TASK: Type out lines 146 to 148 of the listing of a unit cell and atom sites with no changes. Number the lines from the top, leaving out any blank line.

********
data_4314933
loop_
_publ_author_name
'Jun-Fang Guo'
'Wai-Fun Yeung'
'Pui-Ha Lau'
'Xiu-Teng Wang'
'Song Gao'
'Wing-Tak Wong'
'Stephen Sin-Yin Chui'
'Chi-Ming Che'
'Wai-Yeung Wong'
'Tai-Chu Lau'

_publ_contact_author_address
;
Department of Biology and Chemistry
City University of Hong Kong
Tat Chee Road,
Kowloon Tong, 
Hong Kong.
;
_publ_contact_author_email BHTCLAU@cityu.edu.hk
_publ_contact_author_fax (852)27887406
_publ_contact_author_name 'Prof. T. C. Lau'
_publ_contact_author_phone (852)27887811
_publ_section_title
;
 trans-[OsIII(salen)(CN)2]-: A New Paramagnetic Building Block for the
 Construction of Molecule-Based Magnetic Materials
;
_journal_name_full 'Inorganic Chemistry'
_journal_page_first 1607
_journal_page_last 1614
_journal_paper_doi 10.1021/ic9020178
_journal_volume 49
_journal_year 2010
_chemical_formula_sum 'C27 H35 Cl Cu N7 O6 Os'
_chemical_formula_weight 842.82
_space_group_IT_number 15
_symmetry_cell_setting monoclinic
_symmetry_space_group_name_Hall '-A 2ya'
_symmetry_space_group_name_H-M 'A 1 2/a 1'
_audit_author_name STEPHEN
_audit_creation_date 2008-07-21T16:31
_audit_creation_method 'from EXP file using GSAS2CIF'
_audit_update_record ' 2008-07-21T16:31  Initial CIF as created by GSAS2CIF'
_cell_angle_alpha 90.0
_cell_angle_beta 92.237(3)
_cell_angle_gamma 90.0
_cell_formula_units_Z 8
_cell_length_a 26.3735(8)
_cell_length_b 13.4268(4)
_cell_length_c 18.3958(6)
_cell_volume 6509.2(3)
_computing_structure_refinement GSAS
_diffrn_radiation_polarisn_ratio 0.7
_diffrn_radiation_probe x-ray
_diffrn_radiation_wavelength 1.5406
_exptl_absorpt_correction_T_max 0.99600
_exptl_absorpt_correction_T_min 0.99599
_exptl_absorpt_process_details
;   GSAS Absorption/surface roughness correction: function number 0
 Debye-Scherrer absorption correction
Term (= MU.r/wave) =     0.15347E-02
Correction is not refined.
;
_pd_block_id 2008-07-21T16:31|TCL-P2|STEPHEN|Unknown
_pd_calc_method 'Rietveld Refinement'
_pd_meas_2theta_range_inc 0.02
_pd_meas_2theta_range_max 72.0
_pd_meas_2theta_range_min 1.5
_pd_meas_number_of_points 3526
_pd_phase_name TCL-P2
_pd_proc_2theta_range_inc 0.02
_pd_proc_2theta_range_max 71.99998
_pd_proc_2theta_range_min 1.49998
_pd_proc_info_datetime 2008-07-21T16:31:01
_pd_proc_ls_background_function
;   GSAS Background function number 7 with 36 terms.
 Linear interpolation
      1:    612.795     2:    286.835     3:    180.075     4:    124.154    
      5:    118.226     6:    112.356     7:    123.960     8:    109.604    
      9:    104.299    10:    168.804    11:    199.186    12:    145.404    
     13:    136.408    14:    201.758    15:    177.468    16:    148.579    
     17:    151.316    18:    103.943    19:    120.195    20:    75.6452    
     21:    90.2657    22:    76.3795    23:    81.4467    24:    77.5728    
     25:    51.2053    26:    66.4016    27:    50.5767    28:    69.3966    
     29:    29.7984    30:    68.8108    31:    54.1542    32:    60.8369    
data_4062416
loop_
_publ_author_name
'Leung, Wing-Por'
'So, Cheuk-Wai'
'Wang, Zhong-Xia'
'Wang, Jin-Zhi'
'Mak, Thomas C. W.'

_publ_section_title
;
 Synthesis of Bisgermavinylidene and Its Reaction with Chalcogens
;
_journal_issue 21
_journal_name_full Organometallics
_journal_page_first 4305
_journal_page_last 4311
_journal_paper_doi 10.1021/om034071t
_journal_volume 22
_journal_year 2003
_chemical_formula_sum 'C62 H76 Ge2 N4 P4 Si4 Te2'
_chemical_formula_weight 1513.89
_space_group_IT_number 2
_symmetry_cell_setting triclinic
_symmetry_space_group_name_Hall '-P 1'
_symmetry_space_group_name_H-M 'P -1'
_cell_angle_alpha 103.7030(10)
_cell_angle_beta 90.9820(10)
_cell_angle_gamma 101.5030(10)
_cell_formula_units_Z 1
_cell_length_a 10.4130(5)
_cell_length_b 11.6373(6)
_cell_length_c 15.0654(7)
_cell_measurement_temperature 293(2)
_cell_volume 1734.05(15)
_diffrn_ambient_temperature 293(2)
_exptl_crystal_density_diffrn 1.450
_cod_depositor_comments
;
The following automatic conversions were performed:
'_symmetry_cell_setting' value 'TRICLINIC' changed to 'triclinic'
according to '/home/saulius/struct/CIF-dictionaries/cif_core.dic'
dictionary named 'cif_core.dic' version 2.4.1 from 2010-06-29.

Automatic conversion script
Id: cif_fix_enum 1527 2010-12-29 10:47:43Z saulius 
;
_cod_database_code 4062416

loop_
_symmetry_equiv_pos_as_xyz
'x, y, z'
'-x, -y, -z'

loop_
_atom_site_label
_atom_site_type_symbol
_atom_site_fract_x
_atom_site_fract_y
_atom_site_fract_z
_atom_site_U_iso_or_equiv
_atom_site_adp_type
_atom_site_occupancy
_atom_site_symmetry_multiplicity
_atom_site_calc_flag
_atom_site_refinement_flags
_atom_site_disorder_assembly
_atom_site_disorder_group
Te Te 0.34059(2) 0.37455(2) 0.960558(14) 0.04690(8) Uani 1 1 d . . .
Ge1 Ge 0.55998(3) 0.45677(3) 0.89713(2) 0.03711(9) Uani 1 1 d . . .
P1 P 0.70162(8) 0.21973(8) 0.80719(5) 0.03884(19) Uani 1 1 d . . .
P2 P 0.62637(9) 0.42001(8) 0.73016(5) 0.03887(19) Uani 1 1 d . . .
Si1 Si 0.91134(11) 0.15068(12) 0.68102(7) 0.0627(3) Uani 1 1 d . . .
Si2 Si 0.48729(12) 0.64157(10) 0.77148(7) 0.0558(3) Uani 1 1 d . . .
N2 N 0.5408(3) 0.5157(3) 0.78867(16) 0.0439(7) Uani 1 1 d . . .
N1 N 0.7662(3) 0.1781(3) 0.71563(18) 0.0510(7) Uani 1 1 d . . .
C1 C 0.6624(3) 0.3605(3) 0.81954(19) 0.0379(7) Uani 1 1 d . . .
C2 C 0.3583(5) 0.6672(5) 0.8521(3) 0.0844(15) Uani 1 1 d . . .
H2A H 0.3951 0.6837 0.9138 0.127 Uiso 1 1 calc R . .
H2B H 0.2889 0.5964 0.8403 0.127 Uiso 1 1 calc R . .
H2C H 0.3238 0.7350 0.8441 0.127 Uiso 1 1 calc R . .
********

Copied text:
_atom_site_adp_type
_atom_site_occupancy
_atom_site_symmetry_multiplicity